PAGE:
Sierra Club calls for halt on Giant Sequoia restoration project

A portion of the Alder Creek property owned by Save the Redwoods League from the Castle Fire of 2020, where at least 80 giant sequoia monarchs were killed in the areas where the fires burned at a high intensity.(National Park Service website.)

Environmental groups file lawsuit against U.S. Forest service to halt two major restoration projects in Giant Sequoia National Monument over environmental concerns

CALIFORNIA – A fire abatement project in two regions of the Sierras is being challenged by environmental groups, including the Sierra Club, who have asked a court to put a pause on the U.S. Forest Service projects.

In 2020 and 2021, the Caste and Windy fires burned through tens of thousands of acres of Sierra forests and caused significant damage to large groves of ancient Giant Sequoia trees. To reduce the risk of future fires, the Forest Service has proposed clearing vast swaths of forest, removing trees and clearing undergrowth.

The plan encompasses two regions that include more than 39,000 acres in the Castle Fire area and an additional 14,000 acres burned by the Windy Fire. Both restoration projects are almost entirely located within the Giant Sequoia National Monument.

On Feb. 22, the Sierra Club, along with the Earth Island Institute and Sequoia ForestKeeper, filed a lawsuit against the forest service. According to Carla Cloer, an educator and conservationist with the Sierra Club, the lawsuit against these projects isn’t meant to prevent the restoration process from happening. She said it seeks to address some concerns the club has with the decisions the Forest Service made.

She explained that the primary concern is the level of environmental study that has been conducted for the projects. There are various levels of studies, and the two restoration projects have only had what Cloer called “cursory” impact examinations.

“The big picture is that the (area) is so big, and has so many different resources it is going to affect, that it absolutely, in our opinion, needs to be examined before it is carried out,” Cloer said. “That is what we are asking the courts to do and have (the Forest Service) write a full-scale environmental impact statement.”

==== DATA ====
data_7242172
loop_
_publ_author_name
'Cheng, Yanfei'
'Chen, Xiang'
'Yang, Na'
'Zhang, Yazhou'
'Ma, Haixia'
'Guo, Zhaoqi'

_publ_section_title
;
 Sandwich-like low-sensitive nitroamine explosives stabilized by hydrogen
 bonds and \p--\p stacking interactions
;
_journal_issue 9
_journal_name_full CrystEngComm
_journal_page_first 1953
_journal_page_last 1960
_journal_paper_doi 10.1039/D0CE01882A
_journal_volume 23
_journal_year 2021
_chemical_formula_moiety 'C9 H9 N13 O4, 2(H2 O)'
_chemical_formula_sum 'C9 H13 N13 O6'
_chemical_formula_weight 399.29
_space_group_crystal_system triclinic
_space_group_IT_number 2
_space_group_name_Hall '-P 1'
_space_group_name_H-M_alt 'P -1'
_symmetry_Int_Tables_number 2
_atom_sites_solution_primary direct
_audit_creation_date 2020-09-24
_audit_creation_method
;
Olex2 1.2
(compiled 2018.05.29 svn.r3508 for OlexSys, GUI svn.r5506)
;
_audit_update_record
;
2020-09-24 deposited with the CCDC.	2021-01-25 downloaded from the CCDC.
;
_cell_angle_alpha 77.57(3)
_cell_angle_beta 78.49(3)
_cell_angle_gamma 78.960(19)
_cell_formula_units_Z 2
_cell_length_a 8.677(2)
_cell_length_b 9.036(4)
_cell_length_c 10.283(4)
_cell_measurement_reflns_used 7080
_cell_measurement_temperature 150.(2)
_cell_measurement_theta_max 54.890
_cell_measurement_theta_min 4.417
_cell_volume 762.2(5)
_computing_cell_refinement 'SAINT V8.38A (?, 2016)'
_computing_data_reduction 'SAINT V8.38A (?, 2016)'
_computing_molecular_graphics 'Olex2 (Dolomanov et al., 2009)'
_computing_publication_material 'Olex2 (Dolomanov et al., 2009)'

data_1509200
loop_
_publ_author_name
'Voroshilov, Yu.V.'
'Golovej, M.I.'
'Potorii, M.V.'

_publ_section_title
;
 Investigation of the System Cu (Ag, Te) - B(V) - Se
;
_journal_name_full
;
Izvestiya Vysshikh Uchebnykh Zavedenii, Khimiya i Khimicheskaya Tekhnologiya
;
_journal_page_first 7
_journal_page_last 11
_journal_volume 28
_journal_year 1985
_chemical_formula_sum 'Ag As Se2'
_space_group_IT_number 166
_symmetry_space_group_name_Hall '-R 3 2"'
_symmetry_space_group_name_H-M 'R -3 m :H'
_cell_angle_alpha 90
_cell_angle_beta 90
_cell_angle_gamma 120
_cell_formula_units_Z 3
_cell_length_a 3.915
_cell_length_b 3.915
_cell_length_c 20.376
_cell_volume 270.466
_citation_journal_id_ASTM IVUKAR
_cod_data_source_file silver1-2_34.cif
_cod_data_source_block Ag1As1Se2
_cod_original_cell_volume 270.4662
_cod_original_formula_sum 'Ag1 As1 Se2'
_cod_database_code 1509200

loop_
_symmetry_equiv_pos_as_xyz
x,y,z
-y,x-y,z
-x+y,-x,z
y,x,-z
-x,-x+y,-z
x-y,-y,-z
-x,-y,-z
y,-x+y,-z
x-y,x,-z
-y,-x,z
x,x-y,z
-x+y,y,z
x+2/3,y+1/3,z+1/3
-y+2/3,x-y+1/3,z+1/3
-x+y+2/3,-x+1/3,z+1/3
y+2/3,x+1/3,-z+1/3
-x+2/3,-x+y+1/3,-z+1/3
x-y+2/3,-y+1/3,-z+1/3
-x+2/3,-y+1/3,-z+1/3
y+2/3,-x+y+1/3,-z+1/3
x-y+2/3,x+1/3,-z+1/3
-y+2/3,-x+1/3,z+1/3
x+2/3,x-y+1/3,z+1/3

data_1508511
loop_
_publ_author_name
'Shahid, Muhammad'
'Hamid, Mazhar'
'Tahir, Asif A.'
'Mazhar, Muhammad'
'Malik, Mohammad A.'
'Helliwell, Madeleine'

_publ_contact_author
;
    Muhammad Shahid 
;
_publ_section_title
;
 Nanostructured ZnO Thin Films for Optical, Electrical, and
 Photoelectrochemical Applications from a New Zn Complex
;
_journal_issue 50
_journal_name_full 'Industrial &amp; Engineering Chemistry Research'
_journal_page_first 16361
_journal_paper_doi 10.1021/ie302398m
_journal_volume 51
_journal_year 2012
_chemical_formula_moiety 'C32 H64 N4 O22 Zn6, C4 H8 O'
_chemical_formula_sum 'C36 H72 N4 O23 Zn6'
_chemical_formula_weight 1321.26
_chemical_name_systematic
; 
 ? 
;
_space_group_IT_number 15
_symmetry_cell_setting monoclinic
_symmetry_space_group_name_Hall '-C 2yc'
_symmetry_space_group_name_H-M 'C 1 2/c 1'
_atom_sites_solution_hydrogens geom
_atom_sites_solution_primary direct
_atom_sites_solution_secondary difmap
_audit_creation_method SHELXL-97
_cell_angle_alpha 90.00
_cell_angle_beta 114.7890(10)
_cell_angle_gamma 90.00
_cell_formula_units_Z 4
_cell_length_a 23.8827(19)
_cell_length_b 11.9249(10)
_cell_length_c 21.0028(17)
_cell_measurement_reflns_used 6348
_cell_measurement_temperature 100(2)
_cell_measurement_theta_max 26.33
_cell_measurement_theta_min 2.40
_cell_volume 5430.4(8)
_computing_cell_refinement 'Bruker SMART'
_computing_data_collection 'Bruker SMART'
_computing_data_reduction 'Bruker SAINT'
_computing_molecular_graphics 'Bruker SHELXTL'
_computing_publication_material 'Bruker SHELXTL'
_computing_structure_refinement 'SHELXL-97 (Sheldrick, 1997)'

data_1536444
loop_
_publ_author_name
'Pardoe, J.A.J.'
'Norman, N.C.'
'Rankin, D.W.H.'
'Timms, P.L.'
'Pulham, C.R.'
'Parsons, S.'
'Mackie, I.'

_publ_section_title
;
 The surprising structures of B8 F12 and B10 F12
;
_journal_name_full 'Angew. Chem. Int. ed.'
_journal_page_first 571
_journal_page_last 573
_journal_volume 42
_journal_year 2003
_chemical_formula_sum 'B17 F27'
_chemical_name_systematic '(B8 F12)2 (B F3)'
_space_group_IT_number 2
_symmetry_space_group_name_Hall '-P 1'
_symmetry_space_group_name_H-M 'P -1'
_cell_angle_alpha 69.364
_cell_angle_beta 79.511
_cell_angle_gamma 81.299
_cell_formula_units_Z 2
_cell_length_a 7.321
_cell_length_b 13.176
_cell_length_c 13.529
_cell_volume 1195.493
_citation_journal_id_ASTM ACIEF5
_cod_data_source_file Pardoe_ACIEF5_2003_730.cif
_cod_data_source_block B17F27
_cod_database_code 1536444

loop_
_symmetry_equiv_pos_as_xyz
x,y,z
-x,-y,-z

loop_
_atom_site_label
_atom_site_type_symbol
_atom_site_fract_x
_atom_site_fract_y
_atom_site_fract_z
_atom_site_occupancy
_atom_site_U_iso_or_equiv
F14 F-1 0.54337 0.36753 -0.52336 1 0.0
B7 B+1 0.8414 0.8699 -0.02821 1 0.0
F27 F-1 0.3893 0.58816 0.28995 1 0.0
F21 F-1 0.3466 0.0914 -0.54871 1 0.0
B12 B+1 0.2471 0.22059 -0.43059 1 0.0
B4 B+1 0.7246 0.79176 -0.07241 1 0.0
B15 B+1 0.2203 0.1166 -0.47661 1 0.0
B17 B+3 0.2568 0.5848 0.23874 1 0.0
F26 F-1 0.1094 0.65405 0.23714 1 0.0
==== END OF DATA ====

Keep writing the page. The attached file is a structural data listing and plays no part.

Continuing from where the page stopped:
Cloer said that the project will require heavy-duty logging and construction equipment to be brought in that can lead to soil compaction and is certain to kill native seedlings growing in the forest area. She said the trees that are dead which the Forest Service believes are potential fuel for future fires are not the threat the Service makes them out to be.

“Have you ever tried to light a stump without kindling? It won’t burn,” Cloer said. She added that prescribed burns in which the Forest Service intentionally sets fires to clear undergrowth is a better strategy for preventing out of control wildfires.

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“That is something the Sierra club has never stopped or opposed such a thing, in fact, they have recommended using prescribed burning,” Cloer said. “There have been very few prescribed burnings, maybe in the last few years, but before that, there were very few.”

Cloer took issue with the fact that the plan focuses almost entirely on higher-elevation regions within the Monument, but does not address lower elevations that feature much more flammable brush and a larger population.

The environmental impact report presented by the Forest Service acknowledges that there will be harm to endangered and threatened species by the plan as it is proposed, and acknowledges that the plan – as approved – meets standards from 1988, since it was completed before the 2023 update to forest management planning regulations.

They also note there is a risk of impacting the gray wolf pack that only recently has been established in the region.

“In August 2023, the California Department of Fish and Wildlife announced the sighting of the new Tulare County wolf pack. The pack has been sighted within and around the project area,” the project details. “Implementation of design features pertaining to gray wolf…would prevent direct effects on gray wolf by protecting natal dens and rendezvous sites. Design features were added in the BA addendum to provide additional protection measures for the gray wolf pack.”

Cloer said that a more comprehensive investigation into the impacts on the environment are essential to ensure the protection of numerous native species, including bugs and beetles, birds and top predators, like the gray wolves.

Even the dead trees that eventually fall and decompose might be a significant factor in the long-term rehabilitation of forest areas. A planting theory called “hugelkultur” involves the use of building mounds starting with large tree trunks, then adding layers of compostable materials to create a natural growing medium that has been shown to significantly improve water retention, one of the most significant factors climate change has brought to the Sequoias. 

The technique of Hugelkultur has been pioneered by the agriculturist Sepp Holtzer, who has developed the process based on the natural occurrence of forest growth he has experienced. The current Forest Service plan would remove these dead trees and replace them with seedlings grown in a greenhouse. Cloer said the trees that would replace the existing trees may lack genetic diversity the natural environment provides.

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